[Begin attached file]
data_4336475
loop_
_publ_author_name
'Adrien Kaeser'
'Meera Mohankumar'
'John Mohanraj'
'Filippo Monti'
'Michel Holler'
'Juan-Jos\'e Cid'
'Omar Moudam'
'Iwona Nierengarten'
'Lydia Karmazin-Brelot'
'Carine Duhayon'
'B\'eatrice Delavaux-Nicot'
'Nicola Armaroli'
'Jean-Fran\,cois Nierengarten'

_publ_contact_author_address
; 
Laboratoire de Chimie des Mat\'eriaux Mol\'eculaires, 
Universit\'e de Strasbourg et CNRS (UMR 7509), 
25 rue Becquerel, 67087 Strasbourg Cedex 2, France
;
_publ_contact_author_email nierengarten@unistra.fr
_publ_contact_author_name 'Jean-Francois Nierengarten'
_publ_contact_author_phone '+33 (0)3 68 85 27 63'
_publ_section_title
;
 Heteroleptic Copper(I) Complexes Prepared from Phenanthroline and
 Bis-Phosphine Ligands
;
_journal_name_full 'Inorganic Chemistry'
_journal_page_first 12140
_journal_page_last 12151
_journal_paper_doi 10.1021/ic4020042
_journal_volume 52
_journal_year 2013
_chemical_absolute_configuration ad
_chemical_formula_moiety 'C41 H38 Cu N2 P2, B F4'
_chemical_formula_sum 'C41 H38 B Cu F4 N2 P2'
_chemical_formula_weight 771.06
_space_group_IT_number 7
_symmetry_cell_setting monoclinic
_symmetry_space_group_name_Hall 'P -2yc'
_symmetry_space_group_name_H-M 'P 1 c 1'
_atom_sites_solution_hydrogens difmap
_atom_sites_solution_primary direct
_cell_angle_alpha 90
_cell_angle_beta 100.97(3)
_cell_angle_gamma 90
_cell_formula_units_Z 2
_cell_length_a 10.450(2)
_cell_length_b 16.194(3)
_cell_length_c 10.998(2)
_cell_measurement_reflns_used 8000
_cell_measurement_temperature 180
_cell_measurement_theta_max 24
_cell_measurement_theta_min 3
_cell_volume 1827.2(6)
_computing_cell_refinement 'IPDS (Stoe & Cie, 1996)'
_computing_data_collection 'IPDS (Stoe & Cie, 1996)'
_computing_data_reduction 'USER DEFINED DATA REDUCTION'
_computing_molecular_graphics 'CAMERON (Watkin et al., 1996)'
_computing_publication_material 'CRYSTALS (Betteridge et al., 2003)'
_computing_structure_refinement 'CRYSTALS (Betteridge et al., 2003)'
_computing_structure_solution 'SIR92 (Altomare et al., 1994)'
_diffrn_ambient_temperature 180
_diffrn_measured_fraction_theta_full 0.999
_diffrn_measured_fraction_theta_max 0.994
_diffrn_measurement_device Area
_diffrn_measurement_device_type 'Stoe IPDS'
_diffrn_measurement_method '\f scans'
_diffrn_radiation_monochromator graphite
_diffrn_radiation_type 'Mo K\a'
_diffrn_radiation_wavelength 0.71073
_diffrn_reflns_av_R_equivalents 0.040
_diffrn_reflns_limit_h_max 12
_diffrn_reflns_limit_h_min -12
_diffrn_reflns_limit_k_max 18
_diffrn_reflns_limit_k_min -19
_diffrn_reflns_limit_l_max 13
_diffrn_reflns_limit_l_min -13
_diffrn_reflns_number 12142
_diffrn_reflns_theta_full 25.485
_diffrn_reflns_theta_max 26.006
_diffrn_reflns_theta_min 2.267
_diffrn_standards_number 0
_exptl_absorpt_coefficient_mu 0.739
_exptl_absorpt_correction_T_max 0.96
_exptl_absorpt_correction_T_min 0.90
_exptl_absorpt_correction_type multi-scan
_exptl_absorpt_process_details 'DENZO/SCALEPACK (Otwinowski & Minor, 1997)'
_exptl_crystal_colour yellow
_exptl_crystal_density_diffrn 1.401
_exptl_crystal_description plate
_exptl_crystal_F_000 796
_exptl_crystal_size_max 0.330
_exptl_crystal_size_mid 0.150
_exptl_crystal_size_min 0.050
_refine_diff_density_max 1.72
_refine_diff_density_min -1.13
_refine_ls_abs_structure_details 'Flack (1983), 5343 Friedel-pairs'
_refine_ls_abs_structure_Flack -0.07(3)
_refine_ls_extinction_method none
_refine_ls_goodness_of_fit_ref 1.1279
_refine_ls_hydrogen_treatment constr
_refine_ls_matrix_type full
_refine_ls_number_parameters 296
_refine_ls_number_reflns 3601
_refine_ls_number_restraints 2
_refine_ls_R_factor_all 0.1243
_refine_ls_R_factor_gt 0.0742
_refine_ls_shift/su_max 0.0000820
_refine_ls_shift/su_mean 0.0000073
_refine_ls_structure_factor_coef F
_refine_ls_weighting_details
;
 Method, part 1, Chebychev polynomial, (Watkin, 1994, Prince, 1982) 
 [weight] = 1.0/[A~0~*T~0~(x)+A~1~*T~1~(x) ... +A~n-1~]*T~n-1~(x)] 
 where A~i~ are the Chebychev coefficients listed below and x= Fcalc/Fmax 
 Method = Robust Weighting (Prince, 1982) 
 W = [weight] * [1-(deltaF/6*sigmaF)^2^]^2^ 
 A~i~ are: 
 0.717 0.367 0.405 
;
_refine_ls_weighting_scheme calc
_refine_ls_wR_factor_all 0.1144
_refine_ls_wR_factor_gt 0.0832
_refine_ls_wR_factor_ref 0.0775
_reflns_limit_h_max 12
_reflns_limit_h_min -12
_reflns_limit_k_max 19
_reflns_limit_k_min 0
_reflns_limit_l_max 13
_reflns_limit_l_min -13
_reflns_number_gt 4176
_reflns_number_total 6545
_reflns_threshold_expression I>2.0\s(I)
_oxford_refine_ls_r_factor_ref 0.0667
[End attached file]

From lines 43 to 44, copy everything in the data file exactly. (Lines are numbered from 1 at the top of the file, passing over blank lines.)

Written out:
_symmetry_space_group_name_Hall 'P -2yc'
_symmetry_space_group_name_H-M 'P 1 c 1'